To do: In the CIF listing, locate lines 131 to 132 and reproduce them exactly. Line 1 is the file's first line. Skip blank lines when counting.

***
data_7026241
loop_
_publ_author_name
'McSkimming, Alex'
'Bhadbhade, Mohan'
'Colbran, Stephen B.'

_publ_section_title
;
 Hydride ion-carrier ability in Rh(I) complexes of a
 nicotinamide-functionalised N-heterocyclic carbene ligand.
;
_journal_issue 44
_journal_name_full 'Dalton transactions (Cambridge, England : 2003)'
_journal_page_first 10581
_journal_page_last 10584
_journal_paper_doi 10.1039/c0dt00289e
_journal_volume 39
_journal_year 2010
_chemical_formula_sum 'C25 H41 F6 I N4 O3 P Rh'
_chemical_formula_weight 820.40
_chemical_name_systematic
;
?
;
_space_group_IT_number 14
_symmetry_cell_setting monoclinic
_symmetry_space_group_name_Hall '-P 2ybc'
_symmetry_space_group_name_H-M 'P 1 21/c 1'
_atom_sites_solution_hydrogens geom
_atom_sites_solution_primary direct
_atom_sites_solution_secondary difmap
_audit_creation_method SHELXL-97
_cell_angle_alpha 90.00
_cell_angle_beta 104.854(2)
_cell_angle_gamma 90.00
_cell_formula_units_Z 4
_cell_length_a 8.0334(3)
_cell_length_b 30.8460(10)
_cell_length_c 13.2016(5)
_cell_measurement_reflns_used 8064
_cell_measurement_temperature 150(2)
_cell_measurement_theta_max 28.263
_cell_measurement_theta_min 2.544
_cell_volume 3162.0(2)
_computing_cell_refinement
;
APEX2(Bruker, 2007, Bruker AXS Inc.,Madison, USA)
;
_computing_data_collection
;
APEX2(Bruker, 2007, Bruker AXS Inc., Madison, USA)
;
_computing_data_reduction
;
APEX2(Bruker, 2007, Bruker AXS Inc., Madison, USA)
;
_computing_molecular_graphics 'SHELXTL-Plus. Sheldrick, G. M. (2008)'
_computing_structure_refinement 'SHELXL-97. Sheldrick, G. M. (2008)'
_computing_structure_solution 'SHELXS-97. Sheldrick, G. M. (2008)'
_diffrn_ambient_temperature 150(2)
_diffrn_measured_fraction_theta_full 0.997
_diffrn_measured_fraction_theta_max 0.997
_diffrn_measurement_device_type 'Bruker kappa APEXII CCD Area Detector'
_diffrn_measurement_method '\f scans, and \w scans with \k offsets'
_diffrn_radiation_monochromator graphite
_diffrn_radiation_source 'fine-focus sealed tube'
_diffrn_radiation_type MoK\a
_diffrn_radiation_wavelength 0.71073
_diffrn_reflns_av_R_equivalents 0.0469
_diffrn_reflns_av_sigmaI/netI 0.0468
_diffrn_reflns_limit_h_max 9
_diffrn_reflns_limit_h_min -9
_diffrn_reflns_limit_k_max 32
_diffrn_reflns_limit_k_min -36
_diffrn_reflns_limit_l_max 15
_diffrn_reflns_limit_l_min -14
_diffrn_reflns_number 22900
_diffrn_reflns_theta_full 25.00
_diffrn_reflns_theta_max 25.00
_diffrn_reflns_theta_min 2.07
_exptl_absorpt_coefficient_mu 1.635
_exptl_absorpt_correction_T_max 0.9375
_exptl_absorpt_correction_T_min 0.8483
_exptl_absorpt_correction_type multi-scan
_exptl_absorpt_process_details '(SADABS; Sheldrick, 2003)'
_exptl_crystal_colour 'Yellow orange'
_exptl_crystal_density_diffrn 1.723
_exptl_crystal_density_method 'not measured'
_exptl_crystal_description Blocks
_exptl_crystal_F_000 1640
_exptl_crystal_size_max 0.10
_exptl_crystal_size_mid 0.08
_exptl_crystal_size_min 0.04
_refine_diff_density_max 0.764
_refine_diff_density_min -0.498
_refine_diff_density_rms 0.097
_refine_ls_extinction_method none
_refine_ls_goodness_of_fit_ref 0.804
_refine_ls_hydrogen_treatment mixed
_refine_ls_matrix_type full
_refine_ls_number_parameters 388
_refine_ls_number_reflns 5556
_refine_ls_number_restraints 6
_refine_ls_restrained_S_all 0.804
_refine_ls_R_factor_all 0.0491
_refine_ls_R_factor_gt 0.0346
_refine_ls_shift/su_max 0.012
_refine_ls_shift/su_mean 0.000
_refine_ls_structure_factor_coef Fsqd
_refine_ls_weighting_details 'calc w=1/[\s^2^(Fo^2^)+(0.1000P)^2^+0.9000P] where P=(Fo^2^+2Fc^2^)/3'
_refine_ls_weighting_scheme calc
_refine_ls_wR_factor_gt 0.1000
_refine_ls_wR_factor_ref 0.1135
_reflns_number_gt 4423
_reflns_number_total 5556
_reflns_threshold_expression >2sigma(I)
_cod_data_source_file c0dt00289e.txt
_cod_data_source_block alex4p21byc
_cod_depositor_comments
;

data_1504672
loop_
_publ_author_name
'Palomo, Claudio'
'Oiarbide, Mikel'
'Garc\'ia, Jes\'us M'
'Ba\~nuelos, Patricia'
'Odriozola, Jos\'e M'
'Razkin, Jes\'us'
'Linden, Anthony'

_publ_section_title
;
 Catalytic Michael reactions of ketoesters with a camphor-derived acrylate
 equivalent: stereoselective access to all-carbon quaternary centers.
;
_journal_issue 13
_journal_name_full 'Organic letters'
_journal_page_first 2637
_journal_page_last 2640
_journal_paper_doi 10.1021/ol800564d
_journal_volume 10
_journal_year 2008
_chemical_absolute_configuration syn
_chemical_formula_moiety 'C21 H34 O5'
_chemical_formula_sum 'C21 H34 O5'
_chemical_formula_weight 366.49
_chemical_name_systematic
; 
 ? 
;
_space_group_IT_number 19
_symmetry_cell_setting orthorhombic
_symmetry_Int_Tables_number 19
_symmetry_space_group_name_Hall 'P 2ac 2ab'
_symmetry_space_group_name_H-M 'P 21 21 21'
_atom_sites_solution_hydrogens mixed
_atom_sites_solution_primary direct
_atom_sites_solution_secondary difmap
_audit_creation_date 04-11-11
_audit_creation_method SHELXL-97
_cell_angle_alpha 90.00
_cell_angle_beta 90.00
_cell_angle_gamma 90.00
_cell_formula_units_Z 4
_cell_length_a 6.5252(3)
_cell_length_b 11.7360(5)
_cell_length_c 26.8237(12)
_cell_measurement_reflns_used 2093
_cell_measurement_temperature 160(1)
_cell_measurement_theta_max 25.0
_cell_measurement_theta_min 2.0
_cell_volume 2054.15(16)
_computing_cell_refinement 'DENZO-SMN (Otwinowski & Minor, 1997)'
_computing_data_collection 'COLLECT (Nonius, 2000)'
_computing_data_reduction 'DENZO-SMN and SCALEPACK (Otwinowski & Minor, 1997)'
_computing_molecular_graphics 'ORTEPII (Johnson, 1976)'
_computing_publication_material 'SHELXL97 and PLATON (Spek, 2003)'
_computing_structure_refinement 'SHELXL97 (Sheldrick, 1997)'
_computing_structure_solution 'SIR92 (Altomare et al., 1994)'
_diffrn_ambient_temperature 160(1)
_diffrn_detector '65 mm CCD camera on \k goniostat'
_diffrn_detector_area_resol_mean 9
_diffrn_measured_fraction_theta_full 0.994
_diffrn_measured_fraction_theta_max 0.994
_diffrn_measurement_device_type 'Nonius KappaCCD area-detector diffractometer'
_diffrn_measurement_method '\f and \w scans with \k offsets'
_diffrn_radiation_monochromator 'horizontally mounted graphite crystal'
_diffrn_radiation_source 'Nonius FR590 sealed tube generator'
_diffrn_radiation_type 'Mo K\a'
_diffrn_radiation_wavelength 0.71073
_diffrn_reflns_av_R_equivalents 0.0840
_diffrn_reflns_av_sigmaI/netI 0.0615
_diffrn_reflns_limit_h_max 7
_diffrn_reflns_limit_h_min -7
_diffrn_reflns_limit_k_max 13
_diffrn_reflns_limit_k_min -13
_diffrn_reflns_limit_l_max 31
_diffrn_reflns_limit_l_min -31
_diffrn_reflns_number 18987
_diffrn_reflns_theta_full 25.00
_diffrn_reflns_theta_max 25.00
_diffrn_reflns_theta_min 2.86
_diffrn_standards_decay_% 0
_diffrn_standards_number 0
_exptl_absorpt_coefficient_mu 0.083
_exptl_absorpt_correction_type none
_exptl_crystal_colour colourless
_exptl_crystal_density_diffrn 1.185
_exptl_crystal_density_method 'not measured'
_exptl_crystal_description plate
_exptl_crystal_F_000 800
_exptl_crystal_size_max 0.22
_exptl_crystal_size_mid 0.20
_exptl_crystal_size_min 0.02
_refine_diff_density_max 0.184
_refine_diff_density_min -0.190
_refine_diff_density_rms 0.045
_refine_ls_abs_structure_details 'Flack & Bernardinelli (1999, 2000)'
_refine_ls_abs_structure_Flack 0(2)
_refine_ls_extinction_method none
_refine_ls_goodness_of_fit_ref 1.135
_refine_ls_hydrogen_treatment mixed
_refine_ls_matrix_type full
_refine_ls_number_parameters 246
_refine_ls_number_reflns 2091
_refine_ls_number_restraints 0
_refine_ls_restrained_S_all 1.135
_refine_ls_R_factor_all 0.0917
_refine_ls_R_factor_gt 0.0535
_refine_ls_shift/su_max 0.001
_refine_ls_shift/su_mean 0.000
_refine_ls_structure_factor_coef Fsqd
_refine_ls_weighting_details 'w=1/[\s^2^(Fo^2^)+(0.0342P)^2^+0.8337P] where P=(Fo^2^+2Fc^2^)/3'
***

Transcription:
_publ_section_title
;